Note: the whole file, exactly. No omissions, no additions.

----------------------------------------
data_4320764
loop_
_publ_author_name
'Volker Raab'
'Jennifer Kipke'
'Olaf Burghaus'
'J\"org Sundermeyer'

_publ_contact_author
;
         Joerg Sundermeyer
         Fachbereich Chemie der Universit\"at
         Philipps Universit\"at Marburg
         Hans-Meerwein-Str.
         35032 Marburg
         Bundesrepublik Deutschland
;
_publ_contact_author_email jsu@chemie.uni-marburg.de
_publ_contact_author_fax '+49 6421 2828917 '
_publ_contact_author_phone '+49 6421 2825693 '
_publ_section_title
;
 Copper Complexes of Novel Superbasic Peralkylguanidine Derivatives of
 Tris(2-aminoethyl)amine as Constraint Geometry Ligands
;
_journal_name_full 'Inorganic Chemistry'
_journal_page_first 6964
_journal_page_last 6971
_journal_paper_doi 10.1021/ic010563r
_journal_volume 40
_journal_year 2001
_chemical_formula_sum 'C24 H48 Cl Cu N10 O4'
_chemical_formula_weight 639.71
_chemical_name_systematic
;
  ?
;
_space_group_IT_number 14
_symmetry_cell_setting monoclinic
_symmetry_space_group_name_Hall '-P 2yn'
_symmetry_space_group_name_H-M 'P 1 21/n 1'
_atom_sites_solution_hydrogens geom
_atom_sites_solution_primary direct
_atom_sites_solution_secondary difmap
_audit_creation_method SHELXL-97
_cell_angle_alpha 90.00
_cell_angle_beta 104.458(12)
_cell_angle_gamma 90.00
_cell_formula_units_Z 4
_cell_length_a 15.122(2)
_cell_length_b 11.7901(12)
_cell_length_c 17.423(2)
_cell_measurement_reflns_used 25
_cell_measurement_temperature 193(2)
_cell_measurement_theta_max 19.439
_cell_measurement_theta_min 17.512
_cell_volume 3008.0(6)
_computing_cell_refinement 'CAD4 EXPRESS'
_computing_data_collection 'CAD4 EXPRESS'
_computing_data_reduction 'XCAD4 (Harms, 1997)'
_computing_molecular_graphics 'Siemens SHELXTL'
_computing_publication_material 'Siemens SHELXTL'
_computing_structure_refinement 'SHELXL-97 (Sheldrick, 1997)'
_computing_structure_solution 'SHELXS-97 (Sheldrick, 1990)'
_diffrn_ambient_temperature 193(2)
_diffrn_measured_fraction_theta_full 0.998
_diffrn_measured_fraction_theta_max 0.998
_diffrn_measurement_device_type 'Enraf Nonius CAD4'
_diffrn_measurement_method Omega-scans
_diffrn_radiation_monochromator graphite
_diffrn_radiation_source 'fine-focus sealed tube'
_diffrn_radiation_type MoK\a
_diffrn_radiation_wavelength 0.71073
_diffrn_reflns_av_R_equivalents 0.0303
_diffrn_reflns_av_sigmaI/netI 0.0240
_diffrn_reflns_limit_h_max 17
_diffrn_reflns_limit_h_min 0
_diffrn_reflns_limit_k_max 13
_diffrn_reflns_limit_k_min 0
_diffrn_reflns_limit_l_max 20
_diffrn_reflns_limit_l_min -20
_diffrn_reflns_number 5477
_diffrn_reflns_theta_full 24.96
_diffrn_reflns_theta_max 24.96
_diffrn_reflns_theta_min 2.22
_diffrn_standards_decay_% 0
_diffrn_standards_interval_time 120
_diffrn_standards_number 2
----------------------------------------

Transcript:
data_4320764
loop_
_publ_author_name
'Volker Raab'
'Jennifer Kipke'
'Olaf Burghaus'
'J\"org Sundermeyer'

_publ_contact_author
;
         Joerg Sundermeyer
         Fachbereich Chemie der Universit\"at
         Philipps Universit\"at Marburg
         Hans-Meerwein-Str.
         35032 Marburg
         Bundesrepublik Deutschland
;
_publ_contact_author_email jsu@chemie.uni-marburg.de
_publ_contact_author_fax '+49 6421 2828917 '
_publ_contact_author_phone '+49 6421 2825693 '
_publ_section_title
;
 Copper Complexes of Novel Superbasic Peralkylguanidine Derivatives of
 Tris(2-aminoethyl)amine as Constraint Geometry Ligands
;
_journal_name_full 'Inorganic Chemistry'
_journal_page_first 6964
_journal_page_last 6971
_journal_paper_doi 10.1021/ic010563r
_journal_volume 40
_journal_year 2001
_chemical_formula_sum 'C24 H48 Cl Cu N10 O4'
_chemical_formula_weight 639.71
_chemical_name_systematic
;
  ?
;
_space_group_IT_number 14
_symmetry_cell_setting monoclinic
_symmetry_space_group_name_Hall '-P 2yn'
_symmetry_space_group_name_H-M 'P 1 21/n 1'
_atom_sites_solution_hydrogens geom
_atom_sites_solution_primary direct
_atom_sites_solution_secondary difmap
_audit_creation_method SHELXL-97
_cell_angle_alpha 90.00
_cell_angle_beta 104.458(12)
_cell_angle_gamma 90.00
_cell_formula_units_Z 4
_cell_length_a 15.122(2)
_cell_length_b 11.7901(12)
_cell_length_c 17.423(2)
_cell_measurement_reflns_used 25
_cell_measurement_temperature 193(2)
_cell_measurement_theta_max 19.439
_cell_measurement_theta_min 17.512
_cell_volume 3008.0(6)
_computing_cell_refinement 'CAD4 EXPRESS'
_computing_data_collection 'CAD4 EXPRESS'
_computing_data_reduction 'XCAD4 (Harms, 1997)'
_computing_molecular_graphics 'Siemens SHELXTL'
_computing_publication_material 'Siemens SHELXTL'
_computing_structure_refinement 'SHELXL-97 (Sheldrick, 1997)'
_computing_structure_solution 'SHELXS-97 (Sheldrick, 1990)'
_diffrn_ambient_temperature 193(2)
_diffrn_measured_fraction_theta_full 0.998
_diffrn_measured_fraction_theta_max 0.998
_diffrn_measurement_device_type 'Enraf Nonius CAD4'
_diffrn_measurement_method Omega-scans
_diffrn_radiation_monochromator graphite
_diffrn_radiation_source 'fine-focus sealed tube'
_diffrn_radiation_type MoK\a
_diffrn_radiation_wavelength 0.71073
_diffrn_reflns_av_R_equivalents 0.0303
_diffrn_reflns_av_sigmaI/netI 0.0240
_diffrn_reflns_limit_h_max 17
_diffrn_reflns_limit_h_min 0
_diffrn_reflns_limit_k_max 13
_diffrn_reflns_limit_k_min 0
_diffrn_reflns_limit_l_max 20
_diffrn_reflns_limit_l_min -20
_diffrn_reflns_number 5477
_diffrn_reflns_theta_full 24.96
_diffrn_reflns_theta_max 24.96
_diffrn_reflns_theta_min 2.22
_diffrn_standards_decay_% 0
_diffrn_standards_interval_time 120
_diffrn_standards_number 2